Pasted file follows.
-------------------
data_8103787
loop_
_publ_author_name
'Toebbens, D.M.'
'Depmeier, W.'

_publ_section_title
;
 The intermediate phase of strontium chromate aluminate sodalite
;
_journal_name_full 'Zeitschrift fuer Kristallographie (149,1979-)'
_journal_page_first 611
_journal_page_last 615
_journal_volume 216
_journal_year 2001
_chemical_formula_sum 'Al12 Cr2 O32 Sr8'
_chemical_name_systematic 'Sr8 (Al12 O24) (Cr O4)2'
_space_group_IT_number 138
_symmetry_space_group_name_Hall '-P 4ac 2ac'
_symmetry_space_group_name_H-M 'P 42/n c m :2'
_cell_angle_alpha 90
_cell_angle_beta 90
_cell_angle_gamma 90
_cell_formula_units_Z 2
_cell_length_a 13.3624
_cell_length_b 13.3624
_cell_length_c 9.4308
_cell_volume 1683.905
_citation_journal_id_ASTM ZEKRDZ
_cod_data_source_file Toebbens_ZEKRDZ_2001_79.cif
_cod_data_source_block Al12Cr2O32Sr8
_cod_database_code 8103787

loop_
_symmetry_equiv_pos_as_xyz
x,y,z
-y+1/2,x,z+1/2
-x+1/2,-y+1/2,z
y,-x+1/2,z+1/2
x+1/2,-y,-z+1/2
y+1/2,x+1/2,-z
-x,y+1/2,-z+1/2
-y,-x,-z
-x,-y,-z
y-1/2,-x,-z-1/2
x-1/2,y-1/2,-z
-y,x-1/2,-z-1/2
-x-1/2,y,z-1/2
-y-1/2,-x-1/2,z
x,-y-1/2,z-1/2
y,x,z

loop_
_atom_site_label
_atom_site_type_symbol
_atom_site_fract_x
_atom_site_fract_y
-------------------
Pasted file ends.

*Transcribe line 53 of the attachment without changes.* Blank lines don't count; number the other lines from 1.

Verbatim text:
_atom_site_fract_x